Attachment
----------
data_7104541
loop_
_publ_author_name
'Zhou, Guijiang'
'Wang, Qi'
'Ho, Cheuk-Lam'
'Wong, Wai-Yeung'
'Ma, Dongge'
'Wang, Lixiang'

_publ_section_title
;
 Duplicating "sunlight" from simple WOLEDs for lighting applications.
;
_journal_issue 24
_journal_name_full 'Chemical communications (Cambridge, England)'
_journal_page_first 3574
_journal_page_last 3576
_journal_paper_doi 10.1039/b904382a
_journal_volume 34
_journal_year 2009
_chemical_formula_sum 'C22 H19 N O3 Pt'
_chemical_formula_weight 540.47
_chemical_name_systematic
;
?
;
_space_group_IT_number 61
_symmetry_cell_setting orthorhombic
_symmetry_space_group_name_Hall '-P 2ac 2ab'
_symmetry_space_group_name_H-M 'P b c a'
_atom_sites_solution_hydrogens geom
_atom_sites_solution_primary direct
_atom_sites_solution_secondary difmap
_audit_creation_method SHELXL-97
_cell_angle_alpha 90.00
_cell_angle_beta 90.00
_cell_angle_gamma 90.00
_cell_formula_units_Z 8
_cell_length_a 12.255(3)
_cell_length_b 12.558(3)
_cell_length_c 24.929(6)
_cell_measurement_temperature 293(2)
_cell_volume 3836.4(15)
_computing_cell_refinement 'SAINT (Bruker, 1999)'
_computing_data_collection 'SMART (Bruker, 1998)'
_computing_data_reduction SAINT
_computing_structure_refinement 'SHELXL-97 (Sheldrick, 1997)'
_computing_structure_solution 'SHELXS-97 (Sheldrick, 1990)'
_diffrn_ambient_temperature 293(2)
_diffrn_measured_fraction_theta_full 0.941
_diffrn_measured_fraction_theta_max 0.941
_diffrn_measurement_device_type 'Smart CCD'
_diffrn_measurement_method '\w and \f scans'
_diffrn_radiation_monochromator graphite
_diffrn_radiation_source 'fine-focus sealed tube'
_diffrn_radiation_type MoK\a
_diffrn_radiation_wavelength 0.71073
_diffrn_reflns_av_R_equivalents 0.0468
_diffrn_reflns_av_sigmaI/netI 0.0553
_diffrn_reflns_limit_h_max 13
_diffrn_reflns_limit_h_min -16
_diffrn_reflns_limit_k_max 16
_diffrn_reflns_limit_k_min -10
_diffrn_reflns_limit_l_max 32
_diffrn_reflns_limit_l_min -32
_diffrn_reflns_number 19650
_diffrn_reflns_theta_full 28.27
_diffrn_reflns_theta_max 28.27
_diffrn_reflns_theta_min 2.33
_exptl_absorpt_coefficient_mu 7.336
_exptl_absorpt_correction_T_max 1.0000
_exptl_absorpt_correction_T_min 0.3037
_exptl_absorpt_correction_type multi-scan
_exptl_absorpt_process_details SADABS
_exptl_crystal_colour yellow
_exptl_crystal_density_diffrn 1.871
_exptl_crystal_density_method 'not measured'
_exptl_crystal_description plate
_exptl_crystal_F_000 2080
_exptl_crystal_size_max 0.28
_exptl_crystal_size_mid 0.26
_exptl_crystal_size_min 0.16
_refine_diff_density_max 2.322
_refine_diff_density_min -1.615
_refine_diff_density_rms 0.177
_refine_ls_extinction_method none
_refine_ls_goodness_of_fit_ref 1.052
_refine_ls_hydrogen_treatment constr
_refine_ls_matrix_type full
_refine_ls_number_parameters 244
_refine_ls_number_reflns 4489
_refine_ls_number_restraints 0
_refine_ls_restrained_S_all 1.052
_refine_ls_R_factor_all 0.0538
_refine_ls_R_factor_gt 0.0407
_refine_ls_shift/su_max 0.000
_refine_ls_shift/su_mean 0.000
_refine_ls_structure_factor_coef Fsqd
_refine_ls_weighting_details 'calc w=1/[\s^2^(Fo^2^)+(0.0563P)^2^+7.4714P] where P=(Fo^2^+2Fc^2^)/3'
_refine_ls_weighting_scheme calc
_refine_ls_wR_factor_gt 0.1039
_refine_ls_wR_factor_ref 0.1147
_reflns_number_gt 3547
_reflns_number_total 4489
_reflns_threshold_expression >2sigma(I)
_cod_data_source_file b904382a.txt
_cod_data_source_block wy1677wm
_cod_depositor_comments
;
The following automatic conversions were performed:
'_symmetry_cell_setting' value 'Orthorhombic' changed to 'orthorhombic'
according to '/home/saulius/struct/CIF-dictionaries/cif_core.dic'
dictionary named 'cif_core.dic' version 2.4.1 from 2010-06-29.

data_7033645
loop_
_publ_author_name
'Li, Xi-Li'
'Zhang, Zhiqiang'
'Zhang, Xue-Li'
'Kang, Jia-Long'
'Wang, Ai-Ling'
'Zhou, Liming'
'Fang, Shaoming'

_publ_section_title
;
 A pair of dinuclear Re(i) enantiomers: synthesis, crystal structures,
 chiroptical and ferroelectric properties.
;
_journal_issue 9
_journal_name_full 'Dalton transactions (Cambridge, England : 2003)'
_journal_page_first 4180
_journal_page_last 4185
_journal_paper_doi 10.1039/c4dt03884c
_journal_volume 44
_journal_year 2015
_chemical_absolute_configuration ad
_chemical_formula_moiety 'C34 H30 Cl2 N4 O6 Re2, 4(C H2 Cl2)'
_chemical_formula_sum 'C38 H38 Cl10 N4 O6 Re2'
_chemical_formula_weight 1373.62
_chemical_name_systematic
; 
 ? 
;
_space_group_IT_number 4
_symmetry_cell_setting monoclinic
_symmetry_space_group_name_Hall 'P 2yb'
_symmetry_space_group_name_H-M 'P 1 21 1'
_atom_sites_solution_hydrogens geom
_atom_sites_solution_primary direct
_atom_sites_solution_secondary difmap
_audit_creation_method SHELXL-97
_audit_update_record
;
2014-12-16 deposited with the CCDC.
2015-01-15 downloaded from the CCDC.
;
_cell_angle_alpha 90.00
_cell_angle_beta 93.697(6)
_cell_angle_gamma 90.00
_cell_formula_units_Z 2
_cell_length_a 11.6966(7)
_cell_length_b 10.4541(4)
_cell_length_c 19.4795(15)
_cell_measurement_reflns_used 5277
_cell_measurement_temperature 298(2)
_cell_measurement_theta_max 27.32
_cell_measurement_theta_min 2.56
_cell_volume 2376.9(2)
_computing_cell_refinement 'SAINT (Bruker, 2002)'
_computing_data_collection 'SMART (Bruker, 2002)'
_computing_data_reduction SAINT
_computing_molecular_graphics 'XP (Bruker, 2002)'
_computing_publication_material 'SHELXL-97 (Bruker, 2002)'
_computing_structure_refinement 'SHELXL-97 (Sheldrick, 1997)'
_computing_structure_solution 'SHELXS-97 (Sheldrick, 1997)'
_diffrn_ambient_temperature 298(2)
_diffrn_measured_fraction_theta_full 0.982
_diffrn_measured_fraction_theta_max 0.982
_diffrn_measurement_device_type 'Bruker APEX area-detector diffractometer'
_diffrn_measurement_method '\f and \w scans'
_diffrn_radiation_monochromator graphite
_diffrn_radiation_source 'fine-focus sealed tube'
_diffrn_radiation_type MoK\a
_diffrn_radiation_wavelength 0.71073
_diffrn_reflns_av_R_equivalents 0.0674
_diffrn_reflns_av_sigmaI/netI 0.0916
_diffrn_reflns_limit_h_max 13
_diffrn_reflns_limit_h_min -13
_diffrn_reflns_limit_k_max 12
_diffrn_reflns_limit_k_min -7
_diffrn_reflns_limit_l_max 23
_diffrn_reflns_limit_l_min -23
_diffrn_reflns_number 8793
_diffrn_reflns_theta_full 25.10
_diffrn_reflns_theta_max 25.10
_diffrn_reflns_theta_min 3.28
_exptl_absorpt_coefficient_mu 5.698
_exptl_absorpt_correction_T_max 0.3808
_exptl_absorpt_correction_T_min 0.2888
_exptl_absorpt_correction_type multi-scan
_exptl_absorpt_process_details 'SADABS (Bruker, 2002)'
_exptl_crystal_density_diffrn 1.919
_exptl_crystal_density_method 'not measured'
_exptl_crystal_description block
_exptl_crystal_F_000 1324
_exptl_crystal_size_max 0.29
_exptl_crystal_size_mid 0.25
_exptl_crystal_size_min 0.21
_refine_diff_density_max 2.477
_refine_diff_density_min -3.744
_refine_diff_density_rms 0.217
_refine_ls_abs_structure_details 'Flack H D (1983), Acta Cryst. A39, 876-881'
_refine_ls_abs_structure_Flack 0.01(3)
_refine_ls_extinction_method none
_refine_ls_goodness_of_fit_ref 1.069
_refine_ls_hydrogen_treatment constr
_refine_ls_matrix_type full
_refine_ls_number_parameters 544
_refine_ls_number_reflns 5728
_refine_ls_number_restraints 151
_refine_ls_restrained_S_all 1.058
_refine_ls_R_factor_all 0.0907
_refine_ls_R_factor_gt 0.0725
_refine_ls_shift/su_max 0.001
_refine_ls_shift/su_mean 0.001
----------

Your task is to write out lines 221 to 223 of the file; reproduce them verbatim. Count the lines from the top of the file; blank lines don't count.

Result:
_refine_ls_restrained_S_all 1.058
_refine_ls_R_factor_all 0.0907
_refine_ls_R_factor_gt 0.0725